Textbook: Comic Relief By: John Morreall The Psychology of Humor By: Rod A. Martin

The philosophical question and claim

Question description

Stage 1: Choosing your Philosophical Question

The question for this project is taken form “The Nicomachean Ethics” by Aristotle. The question is, “Which is more important for a person to possess, courage or truthfulness?

Stage 2: Organizing your Philosophical Question (Organizing the Claims and Counterclaims to your Philosophical question)

For the second stage of your Final Project in Philosophy 100 you will conduct an analysis of your philosophical question by listing a claim and counter-claim to your question, and organizing arguments, evidence, reasoning, and examples that support them. As an introduction to philosophy, it is important to list and organize the conceptual points of your overall argument, and also to list and organize the conceptual points of any counterclaim in order to refute them.

Stage 3: Arguing your Philosophical Claim

For the Final Project stage 3 you will present the answer to your philosophical question in the form of a speech. You will write this speech on a Word .docx to submit. You can also supplement your written speech by recording yourself saying it on an .mp3. but this is optional.

Your speech will take the form of what is known as the Classical Style:

The Classical Style is divided into four (4) parts:

Memos

Question description

Hello buddy this is going to be the last one please apply theories from any chapter that has a theory that related to this memo and try to explain why stuff happening.

memo 5

– we buy a police station

– we proposed a trade with Utopia state we will give them 200 food for 100 gold and 100 steel

-we created or made up a treaty with Kings landing state we called it friends ship with benefits the type of the treaty is mutual assistance pact and it considers trade wise and military wise

-we buy 1 Army Division to fight for our state

the Army Divisions are the heart of your army. All Air and Sea units typically support Army Divisions in combat. This is because Army Divisions are the only units that can conquer territory.

-we buy 50 Apache Helicopters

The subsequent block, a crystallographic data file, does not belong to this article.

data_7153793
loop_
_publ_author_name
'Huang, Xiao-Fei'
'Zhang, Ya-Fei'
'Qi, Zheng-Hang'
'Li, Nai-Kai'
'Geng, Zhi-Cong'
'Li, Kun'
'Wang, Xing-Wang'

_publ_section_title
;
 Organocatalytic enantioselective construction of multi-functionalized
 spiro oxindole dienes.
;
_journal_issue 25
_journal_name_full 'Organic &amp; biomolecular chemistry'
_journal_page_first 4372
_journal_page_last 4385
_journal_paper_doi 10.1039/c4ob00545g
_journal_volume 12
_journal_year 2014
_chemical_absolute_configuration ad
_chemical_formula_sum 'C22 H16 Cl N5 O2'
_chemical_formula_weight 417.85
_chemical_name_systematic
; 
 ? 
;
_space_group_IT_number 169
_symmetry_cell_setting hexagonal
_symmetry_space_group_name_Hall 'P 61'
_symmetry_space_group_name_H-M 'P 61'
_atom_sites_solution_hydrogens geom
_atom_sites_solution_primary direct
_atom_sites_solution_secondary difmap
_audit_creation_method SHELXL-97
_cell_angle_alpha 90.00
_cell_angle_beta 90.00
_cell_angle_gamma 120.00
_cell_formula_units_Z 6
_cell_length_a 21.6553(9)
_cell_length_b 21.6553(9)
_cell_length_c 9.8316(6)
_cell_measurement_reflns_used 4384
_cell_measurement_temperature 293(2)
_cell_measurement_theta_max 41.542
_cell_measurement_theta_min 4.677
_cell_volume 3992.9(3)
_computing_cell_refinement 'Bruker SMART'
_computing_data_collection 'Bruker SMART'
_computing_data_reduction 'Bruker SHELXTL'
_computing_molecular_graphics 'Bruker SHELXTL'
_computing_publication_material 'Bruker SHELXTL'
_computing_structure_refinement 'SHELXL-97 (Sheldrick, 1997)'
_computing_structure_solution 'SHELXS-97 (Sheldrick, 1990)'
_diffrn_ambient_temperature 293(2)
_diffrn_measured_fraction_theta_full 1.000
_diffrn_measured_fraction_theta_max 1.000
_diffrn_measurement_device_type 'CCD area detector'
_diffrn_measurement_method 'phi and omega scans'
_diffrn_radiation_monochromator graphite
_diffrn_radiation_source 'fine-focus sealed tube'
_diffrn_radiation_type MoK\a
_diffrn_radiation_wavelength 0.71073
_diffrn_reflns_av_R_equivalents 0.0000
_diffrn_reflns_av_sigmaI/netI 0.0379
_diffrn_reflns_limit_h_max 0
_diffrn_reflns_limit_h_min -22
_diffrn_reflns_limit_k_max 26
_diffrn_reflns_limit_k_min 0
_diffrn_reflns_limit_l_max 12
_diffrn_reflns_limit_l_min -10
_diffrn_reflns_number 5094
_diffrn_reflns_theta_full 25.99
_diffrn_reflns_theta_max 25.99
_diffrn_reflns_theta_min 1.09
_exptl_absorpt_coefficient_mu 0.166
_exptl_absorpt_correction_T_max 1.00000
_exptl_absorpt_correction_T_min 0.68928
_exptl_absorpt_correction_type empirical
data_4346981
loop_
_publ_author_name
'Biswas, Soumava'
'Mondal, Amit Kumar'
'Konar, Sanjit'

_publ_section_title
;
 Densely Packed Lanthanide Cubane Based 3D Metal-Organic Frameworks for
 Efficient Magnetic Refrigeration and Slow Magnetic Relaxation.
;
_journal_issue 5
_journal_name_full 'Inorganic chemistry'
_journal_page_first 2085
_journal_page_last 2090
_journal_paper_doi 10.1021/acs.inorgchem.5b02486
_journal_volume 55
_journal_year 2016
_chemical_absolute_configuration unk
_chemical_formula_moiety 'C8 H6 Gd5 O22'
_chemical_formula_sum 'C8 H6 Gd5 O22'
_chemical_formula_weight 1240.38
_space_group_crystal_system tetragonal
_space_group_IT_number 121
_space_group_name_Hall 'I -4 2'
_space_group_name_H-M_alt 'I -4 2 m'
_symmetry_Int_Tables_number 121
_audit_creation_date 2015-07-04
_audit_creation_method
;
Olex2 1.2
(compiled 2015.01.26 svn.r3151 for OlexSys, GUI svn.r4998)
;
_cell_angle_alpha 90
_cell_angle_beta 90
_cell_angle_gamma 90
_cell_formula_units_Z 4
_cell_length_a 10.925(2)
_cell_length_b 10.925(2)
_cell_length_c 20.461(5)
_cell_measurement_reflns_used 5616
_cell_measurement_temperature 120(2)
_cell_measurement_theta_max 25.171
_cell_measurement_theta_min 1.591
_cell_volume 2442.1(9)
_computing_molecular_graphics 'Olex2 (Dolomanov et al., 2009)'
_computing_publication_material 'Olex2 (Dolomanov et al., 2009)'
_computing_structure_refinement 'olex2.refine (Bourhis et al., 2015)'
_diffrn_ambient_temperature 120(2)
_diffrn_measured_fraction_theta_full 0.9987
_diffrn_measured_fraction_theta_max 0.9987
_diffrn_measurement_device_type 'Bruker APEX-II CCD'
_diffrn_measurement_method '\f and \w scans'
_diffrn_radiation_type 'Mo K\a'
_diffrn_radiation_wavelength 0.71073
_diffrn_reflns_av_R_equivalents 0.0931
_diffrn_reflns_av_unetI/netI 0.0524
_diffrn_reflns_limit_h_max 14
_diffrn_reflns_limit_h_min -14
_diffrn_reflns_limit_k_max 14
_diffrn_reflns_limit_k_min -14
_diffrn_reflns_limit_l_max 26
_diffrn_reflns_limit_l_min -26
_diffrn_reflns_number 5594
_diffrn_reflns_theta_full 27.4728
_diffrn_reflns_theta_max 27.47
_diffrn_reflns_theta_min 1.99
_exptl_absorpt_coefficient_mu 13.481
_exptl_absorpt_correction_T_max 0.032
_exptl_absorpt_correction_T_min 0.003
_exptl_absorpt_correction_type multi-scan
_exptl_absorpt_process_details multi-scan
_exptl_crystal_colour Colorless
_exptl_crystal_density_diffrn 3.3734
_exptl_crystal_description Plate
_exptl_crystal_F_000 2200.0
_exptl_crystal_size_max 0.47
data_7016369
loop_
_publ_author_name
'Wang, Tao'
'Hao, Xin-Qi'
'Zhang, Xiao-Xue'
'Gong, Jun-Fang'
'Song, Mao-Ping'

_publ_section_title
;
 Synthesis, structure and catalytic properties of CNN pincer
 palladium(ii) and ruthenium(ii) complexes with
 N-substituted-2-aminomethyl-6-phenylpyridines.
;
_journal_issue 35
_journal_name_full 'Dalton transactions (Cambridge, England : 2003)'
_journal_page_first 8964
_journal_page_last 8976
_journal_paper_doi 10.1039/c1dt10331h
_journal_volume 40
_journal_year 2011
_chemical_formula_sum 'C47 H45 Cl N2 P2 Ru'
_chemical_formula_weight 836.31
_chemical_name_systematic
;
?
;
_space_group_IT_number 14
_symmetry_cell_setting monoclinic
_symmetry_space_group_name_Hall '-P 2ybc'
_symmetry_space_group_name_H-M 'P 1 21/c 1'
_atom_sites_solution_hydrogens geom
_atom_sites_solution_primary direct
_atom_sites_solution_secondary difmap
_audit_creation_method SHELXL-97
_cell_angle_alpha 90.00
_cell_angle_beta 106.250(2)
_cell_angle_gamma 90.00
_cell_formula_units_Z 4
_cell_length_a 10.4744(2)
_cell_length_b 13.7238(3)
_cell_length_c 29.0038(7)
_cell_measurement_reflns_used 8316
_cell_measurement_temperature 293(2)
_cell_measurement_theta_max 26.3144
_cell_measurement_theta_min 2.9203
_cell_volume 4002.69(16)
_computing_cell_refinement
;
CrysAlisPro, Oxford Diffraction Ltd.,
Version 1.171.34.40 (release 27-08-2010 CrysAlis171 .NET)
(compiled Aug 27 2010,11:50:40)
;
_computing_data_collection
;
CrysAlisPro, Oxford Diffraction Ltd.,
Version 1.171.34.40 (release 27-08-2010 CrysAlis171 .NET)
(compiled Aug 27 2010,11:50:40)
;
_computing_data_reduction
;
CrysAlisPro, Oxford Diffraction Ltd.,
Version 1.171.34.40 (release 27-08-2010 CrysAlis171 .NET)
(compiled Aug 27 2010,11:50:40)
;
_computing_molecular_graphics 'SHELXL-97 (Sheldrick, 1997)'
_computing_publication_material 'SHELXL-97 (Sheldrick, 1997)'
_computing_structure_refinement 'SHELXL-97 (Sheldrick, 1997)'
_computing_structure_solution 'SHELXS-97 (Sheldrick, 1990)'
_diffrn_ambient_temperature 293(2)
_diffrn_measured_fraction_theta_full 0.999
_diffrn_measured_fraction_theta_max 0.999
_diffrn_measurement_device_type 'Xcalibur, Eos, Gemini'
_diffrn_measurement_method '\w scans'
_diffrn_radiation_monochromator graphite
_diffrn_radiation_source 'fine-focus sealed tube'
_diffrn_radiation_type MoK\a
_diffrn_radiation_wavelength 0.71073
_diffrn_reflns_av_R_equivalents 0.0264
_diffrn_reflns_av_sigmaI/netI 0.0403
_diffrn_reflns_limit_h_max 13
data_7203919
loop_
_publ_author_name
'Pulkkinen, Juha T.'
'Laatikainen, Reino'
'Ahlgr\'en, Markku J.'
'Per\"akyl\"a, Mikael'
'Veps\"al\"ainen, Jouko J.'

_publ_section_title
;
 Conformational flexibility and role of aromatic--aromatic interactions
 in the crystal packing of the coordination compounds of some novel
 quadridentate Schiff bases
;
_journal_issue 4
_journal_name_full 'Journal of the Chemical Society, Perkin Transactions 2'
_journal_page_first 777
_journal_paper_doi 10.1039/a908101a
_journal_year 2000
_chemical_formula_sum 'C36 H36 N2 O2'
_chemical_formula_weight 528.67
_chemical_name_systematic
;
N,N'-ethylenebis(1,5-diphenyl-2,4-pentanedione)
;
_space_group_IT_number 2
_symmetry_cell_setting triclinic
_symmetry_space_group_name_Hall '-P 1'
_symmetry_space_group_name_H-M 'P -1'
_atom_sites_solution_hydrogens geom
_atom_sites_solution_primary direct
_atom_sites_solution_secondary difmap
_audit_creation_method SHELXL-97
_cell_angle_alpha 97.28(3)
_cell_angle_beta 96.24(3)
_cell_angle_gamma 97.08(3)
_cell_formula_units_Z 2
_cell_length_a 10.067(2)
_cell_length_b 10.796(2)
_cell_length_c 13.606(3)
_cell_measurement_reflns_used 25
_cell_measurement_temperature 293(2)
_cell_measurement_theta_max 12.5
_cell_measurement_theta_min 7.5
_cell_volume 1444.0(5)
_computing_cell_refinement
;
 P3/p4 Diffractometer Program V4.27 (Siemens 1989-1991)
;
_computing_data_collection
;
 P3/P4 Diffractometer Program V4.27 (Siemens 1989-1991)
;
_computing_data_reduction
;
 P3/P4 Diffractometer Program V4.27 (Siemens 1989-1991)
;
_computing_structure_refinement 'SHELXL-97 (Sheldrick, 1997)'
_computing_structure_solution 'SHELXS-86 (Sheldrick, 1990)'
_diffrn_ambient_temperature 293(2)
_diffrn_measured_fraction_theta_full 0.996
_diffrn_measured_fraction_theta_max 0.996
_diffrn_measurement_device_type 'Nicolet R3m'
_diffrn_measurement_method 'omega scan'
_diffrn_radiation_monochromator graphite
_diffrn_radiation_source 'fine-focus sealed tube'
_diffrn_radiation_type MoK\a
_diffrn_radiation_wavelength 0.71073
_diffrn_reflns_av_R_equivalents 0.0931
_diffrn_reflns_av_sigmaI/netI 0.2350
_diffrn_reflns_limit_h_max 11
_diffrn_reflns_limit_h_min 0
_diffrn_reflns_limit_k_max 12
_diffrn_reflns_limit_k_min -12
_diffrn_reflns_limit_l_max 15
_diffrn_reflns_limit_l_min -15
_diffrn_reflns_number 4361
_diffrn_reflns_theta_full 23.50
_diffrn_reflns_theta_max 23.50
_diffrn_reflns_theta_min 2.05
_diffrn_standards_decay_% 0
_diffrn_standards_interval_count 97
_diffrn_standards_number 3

Apache Helicopters are excellent at harassing enemy ground and naval units, but they are not good at defending themselves from other Air Units. Use these when enemy air support is lacking.

we buy Nuclear Missile but it is un ACTIVE YET

Nuclear Missile

After you have discovered the technology Nuclear Fission you can build nuclear missiles. Nuclear missiles can reach any country on the map in a single turn. Any nuclear missile that strikes a city will have a 75% chance of destroying every structure located in that city (along with all of its structures, including Big Projects). You can see your Nuclear Missiles in the Weapons of Mass Destruction button in your Military Tab. To cancel a movement simply place the Nuclear Weapon over one of your cities.

Notes:

*Nuclear missiles are not meant to be used for tactical combat. If you nuke a city you will only destroy the units and structures owned by the owner of the city. All allied forces in the area will be unaffected.

*The Big Project called SDI will block nuclear missile attacks with a 95% chance of success

-we Proposed trade with Kings landing state we give them 200 gold for 200 food

– Kings landing state needs our support because Gilead sates attacking them so we decide to send them some of our Apache Helicopters to help them

-we really need gold for our country do we were think of The Black Market but we founf that is bad idea because The Black Market allows you to trade your resources at a 3 to 1 ratio. So if you trade 300 Gold for Oil you will get 100 Oil from the back market,so this is not going to benefit our country.

Manual: Trading on the Black Market: You can trade any natural resource, at a 3 to 1 ratio, for any other natural resource using the Black Market. For example, if you have 300 extra food, you can trade this for 100 gold (or 50 oil and 50 steel, etc.). This can be a useful last resort if you have excess resources no other country wants.

-Alexandria has proposed a trade with Gilead ,Alexandria needs 500 of gold Alexandria wants to pay with 500 of Scientific Knowledge

 -Alexandria has proposed a trade with Gilead ,Alexandria needs 500 of gold Alexandria wants to pay with 500 of oil

U.S. Government Relationships

Question description

Conflicts over the respective roles of national and state governments have been around since America’s beginning. The Civil War was fought over questions of states’ rights: Can a state create a law that allows for slavery? Does a state have the right to secede from the Union?

Even today people disagree on how much power the federal government should have; some would like the states to have more power. An area where this debate has made the news in recent years includes:

Illegal Immigration – Is protecting America’s border with Mexico mainly a federal or a state issue? What laws – state or federal – have been broken when a person enters the U.S. illegally? What should a state do if the current federal methods aren’t working? Does a state governor have the authority to enforce federal laws against illegal immigration? Can a state use its laws against trespassing as a means to arrest illegal aliens?

Analyze the historical conflict including the limits on national and state government, and draw conclusions as to whether you agree with decisions that were made. Identify the pros and cons of limiting state powers and give your opinion on how much power the states should have as compared with the federal government.